Randi Baird


First Dance Songs

Making memories.

Whether you’re swinging to Sinatra or rockin’ out to the Rolling Stones, the first dance at your wedding can be a memory you’ll treasure forever. Some of the Island’s most popular wedding musicians reminisce about “first dance moments” they’ll never forget.

Rick Bausman, drummer, Beetlebung Steel Band: The bride stood on the bow
of a small motorboat in a formal white gown, veil blowing in the wind. I stood,
also dressed in white from head to toe, on the stern playing a batucada, or Brazilian repetitive, fast-paced samba, as we rode across the harbor to join the rest of the wedding party assembled for the ceremony at Edgartown Light. As lead drummer, my music was a call to the rest of the band on the shore. They answered and we drummed back and forth until the bride and I arrived at the light. She jumped out and I jumped out after her (a little too far out in the water, so I ended up waist-high in the harbor). As soon as she stepped on shore, the entire band launched into a full-on samba and the bride and groom broke into an impromptu first dance. Moving to the beat, we all made our way up to the Harbor View Hotel for the rest of the wedding where we played more samba along with calypso and islandy music.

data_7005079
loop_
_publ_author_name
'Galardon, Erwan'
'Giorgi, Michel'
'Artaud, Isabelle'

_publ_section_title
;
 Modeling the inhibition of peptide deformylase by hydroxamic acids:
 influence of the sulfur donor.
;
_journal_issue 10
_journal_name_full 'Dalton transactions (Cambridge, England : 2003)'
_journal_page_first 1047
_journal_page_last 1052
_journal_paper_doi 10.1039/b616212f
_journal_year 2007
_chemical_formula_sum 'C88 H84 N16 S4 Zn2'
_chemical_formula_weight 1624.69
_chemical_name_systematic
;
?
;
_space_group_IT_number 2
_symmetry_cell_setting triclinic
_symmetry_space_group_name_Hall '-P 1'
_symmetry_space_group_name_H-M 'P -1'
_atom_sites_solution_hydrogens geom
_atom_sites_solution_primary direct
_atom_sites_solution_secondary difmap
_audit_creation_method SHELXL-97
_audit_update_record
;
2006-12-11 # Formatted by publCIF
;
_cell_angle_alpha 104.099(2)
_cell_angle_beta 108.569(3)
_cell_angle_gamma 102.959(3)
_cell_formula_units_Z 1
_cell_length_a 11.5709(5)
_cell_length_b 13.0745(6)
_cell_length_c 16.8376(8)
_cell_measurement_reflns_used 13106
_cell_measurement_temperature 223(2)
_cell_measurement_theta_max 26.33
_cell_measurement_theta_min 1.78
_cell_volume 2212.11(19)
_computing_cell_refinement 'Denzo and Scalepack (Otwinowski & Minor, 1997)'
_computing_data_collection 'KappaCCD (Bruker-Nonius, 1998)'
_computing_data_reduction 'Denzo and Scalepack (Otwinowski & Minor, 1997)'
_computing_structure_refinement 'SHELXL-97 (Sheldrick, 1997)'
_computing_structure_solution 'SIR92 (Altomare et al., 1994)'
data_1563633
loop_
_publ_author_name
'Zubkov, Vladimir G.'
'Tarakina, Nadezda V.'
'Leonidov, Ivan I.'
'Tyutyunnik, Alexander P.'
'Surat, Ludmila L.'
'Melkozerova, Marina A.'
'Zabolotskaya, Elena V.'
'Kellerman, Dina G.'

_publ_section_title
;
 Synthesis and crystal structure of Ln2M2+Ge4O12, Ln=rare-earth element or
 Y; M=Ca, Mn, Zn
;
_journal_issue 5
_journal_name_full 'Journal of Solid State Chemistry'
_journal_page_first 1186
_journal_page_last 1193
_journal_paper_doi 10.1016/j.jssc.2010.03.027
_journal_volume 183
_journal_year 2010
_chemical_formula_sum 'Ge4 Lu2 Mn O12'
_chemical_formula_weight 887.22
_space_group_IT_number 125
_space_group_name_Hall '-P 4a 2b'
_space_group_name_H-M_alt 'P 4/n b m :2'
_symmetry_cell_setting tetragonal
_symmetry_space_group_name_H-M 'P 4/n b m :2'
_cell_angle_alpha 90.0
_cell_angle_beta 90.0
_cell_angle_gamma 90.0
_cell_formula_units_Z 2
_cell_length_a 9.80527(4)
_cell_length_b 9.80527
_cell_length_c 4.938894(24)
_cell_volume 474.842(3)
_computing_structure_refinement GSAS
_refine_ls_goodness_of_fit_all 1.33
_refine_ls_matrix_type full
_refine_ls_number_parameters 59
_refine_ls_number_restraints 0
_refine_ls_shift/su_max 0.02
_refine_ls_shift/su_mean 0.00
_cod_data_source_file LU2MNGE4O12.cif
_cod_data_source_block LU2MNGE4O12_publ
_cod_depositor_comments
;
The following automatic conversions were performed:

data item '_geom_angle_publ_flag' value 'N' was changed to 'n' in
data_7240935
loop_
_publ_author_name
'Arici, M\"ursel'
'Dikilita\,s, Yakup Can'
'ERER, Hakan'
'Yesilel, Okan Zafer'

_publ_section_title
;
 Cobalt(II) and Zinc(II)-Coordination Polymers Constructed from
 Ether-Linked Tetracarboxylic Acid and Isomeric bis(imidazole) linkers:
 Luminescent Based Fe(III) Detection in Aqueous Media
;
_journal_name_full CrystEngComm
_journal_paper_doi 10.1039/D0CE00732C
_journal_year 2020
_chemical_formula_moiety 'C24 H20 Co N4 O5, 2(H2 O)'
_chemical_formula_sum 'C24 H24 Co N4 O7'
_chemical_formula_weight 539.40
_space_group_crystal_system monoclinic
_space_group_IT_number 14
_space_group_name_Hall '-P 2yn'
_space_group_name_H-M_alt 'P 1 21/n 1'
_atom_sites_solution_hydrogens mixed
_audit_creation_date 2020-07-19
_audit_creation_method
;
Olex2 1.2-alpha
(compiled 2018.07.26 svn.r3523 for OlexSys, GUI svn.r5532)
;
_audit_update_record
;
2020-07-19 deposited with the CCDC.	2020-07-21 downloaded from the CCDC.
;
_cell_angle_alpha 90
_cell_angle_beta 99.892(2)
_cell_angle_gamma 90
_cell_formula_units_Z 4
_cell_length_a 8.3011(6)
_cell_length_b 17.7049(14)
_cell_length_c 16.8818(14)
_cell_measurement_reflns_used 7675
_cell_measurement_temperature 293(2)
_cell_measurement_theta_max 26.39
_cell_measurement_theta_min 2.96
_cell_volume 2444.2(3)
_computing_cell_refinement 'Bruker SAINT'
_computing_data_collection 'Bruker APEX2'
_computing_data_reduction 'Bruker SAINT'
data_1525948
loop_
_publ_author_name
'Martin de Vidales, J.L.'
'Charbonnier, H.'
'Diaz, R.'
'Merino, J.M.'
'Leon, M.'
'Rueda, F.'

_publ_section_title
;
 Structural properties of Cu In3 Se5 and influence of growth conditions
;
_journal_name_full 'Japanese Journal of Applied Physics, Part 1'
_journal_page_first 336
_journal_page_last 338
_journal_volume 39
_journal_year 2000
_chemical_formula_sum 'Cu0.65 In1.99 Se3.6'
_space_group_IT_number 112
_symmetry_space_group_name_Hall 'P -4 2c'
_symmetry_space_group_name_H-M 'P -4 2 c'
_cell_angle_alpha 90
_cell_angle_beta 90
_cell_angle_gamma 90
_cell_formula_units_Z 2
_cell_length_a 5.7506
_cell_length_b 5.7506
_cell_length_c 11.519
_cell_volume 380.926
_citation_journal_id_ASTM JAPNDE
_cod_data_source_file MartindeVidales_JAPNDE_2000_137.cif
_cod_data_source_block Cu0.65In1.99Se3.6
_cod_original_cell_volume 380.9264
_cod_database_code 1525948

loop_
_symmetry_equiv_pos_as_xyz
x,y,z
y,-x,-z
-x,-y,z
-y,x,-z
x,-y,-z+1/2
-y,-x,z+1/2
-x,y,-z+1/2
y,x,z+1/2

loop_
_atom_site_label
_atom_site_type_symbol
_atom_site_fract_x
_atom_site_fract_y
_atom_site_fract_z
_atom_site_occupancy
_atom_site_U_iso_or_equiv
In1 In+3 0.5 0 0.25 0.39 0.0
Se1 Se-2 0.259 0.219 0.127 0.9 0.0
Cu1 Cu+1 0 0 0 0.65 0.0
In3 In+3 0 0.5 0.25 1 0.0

Eric Johnson, guitarist, bass player, and DJ: I’ve had some strange requests for songs in wedding play lists, not so much for first dance songs, but one couple requested the theme from SpongeBob SquarePants and another couple used “I’m So Sexy” for their entrance music. This summer, a couple asked me to play a very mellow acoustic version of the funky hip-hop hit “Hey Ya!” for their first dance. We started out with this smooth, peaceful rendition, then cut to the original funky version by Outkast. The couple, who had been slow dancing, changed to a pretty wild dance style and it was a big hit.